of a private sewage system can be a hazardous situation for
homeowners. It may lead to a back-up of sewage in the home,
contaminated drinking water and lack of sanitation until the
system is fixed. While you don't have control over rainfall
or flooding in your area, you can prepare for high water problems
and respond appropriately to emergency flooding.
flooding or saturated soil conditions persist, a private sewage
system cannot function properly.
treatment systems for wastewater rely on aerobic (with oxygen)
regions to reduce the amounts of chemicals and living organisms
(viruses, bacteria and protozoa). When the soil is saturated
or flooded, those hazardous materials can enter the groundwater
and your drinking water supply.
are prepared when flooding occurs, your family can be safe
and your system should survive. To prepare for a flood you
sure all septic tanks are full of liquid. The high-water
season is not the time to have tanks pumped; empty tanks
are buoyant and may "pop" out of the ground during
floor drains, if necessary, to keep sewage from backing
up into the basement. Floodwaters may still enter the
basement through cracks and seams, however.
use of your private sewage system. Use portable toilets,
if possible, or use any large container with a tight-fitting
lid for a temporary toilet. Line the container with a plastic
bag. After each use, add chlorine bleach or disinfectant
to stop odor and kill germs. If necessary, bury wastes on
high ground far away from your well.
that a well may become contaminated during a flood. Therefore,
DO NOT DRINK THE WATER. Drink bottled water, or disinfect
water before drinking. Contact your local health department
for disinfection instructions.
not bathe or swim in floodwater. It may contain harmful
off power to a sewage lift pump if you have one in the house
or in a pump chamber (mound, in-ground pressure, at-grade
not use the sewage system until water in the disposal field
is lower than the water level around the house.
you suspect damage to your septic tank, have it professionally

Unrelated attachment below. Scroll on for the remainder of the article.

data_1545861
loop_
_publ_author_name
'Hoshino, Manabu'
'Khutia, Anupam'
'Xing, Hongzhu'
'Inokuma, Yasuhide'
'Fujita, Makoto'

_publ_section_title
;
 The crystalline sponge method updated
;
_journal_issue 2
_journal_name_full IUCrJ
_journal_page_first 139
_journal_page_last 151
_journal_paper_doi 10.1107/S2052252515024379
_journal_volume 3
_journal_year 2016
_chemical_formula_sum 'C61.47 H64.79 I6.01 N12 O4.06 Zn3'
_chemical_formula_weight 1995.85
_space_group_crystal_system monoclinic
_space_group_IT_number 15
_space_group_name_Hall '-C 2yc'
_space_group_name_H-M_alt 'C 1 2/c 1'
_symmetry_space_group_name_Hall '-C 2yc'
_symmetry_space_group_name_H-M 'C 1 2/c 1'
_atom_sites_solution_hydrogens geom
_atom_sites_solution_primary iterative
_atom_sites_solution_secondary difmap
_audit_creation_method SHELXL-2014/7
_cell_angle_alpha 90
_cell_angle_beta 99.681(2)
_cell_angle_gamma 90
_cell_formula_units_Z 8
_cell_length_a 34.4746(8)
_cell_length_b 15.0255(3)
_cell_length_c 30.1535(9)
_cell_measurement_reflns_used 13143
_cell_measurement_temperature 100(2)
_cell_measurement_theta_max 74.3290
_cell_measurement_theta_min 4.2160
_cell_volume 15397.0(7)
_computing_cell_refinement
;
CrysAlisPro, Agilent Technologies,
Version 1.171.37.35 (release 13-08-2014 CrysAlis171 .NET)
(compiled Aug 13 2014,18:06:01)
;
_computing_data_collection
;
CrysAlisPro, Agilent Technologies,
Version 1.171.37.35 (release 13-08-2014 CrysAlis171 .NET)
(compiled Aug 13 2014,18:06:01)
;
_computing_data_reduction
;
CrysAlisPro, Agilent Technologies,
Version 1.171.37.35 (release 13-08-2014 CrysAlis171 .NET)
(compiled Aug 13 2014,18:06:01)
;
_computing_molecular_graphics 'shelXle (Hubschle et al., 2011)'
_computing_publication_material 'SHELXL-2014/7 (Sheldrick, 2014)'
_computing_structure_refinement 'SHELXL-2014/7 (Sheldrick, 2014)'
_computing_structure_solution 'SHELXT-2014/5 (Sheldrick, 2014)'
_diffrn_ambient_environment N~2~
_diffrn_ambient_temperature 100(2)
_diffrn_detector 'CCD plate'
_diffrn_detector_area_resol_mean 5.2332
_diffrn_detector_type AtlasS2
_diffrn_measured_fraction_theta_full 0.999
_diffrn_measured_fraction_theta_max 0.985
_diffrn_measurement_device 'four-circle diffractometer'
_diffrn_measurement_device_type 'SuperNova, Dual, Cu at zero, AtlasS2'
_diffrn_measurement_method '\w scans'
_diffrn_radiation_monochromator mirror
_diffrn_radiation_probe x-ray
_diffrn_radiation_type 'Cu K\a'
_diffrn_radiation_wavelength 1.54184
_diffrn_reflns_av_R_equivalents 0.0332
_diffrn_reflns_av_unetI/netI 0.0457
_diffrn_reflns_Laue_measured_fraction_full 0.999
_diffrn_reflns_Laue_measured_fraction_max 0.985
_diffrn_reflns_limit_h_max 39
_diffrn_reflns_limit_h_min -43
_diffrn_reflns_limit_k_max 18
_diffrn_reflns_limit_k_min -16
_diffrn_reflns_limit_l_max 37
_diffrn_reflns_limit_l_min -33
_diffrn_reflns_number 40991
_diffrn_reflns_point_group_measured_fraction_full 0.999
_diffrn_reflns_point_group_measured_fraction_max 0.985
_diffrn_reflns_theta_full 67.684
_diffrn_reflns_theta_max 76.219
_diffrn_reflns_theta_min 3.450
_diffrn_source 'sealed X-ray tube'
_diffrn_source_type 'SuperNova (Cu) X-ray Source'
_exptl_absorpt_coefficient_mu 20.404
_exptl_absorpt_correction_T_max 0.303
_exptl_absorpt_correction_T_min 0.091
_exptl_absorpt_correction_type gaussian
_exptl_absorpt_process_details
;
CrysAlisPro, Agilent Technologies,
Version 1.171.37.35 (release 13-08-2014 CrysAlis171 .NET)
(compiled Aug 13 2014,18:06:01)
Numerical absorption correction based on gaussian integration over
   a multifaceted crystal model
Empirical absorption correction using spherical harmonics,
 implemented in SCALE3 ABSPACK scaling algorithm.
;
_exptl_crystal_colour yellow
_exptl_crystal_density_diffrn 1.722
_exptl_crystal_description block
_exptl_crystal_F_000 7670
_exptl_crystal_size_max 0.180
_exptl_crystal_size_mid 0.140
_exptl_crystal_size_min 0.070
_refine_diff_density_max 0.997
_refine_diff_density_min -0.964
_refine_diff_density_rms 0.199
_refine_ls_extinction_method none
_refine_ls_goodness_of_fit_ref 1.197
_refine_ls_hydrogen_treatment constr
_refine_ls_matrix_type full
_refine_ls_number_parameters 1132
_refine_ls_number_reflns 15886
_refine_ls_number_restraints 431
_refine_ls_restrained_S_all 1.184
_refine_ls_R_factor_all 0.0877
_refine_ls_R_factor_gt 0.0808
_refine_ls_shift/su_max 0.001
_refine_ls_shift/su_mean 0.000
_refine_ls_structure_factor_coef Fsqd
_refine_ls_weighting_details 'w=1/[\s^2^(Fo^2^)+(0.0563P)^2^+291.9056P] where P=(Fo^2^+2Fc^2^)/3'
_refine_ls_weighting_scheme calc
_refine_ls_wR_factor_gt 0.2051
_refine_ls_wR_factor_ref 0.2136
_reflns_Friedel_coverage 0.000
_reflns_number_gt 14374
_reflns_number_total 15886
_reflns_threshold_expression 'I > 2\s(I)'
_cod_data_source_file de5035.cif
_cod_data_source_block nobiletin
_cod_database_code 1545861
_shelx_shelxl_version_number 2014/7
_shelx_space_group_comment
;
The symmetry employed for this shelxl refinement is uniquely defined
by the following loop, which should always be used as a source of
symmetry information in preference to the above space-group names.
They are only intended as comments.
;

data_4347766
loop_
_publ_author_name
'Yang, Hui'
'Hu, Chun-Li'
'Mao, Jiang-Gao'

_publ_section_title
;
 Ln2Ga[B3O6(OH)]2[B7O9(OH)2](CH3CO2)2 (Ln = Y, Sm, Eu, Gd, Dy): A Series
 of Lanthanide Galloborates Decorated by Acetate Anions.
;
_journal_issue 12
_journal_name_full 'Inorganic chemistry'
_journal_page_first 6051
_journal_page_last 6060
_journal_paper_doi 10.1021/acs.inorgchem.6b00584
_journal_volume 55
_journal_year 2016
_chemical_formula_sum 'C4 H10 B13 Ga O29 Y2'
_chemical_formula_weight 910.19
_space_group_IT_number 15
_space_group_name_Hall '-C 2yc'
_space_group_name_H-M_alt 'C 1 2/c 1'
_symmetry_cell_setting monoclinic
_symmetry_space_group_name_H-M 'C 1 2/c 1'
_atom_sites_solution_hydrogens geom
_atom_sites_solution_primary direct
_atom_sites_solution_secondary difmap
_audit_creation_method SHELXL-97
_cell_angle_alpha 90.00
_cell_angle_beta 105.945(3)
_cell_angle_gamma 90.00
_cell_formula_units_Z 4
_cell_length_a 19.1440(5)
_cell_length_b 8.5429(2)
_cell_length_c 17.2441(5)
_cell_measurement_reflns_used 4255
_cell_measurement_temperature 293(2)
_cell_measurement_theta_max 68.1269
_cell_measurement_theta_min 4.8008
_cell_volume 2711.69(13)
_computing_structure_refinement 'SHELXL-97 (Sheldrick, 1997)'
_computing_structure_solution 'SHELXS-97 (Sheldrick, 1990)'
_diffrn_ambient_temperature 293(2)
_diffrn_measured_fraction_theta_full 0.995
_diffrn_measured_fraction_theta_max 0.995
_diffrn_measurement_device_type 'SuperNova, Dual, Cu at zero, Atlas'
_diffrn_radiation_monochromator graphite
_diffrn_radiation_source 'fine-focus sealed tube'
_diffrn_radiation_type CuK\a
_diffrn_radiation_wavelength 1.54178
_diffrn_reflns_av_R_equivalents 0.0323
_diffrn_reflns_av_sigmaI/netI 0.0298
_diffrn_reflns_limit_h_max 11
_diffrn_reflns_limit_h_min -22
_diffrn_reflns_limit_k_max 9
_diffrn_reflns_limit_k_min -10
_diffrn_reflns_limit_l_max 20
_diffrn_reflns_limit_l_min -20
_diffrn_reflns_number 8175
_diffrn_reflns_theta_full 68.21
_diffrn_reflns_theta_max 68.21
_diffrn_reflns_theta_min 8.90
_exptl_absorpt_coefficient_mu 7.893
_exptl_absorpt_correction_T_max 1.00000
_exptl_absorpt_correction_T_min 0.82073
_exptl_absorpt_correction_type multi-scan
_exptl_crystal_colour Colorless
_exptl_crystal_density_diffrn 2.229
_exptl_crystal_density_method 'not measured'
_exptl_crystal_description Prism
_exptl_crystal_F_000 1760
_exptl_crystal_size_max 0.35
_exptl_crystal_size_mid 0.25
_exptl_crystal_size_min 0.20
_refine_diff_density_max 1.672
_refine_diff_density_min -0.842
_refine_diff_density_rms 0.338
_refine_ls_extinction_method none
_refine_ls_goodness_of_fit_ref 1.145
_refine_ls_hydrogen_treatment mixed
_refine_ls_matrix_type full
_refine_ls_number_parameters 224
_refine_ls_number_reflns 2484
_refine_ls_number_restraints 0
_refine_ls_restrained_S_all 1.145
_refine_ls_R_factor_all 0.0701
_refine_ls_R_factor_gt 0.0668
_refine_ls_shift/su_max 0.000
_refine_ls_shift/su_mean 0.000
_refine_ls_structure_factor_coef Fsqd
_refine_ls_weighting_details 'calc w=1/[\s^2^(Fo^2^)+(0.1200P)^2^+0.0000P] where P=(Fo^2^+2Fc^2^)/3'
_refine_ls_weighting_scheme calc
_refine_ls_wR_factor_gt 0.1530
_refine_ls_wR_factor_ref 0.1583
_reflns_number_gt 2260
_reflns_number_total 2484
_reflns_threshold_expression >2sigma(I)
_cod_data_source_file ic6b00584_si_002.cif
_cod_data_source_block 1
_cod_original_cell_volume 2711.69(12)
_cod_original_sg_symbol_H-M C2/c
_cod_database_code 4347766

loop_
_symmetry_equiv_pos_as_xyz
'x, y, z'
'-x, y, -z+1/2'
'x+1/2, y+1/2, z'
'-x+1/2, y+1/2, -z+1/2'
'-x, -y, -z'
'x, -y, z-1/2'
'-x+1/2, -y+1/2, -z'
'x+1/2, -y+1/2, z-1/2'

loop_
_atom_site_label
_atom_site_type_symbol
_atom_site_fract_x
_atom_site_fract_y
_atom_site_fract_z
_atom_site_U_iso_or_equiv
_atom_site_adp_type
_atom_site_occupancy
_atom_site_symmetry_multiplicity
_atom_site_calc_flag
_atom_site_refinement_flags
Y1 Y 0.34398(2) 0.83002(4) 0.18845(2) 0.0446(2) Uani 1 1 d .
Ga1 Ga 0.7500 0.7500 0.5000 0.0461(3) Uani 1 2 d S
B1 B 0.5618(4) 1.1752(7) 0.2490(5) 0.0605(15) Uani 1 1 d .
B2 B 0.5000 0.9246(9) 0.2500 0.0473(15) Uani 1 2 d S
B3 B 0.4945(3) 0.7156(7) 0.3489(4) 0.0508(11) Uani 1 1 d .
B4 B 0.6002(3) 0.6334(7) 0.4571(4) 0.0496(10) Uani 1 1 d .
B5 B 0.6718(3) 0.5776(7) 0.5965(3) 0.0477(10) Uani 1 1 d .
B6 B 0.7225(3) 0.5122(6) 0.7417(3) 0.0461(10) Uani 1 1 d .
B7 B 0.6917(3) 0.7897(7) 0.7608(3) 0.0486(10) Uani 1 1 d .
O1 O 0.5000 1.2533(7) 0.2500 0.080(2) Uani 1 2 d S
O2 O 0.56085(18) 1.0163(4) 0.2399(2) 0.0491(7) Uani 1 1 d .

inspected and serviced. Signs of damage include settling
or inability to accept water. Most septic tanks are not
damaged by a flood since they are below ground and completely
covered. However, sometimes septic tanks or pump chambers
become filled with silt and debris, and must be professionally
cleaned. If tile lines in the disposal field are filled
with silt, a new system may have to be installed in new
trenches. Because septic tanks may contain dangerous gases,
only trained specialists should clean or repair them. Wisconsin
code requires licensed plumbers for any repairs.
any items that are damaged by contaminated water and cannot
be steam cleaned or adequately cleaned and disinfected.
not pump water out of basements too quickly. Exterior
water pressure could collapse the walls.
sewage has backed up into the basement, clean the area and
disinfect the floor with a chlorine solution of one-half
cup of chlorine bleach to 1 gallon of water.
the county health department or county Extension office
to obtain a drinking water test kit. (See the fact sheet
"Water Contamination in Private Wells.") Do not
drink the water until it has been tested and is safe.
Your county family living agent, your county code administrator, your local health department, the Wisconsin Bureau of Building Water Systems, Department of Industry, Labor and Human Relations.
UW-Extension publication "Care and Maintenance of Residential Septic Systems," (B3583).
Disclaimer and Reproduction Information: Information in
NASD does not represent NIOSH policy. Information included in
NASD appears by permission of the author and/or copyright holder.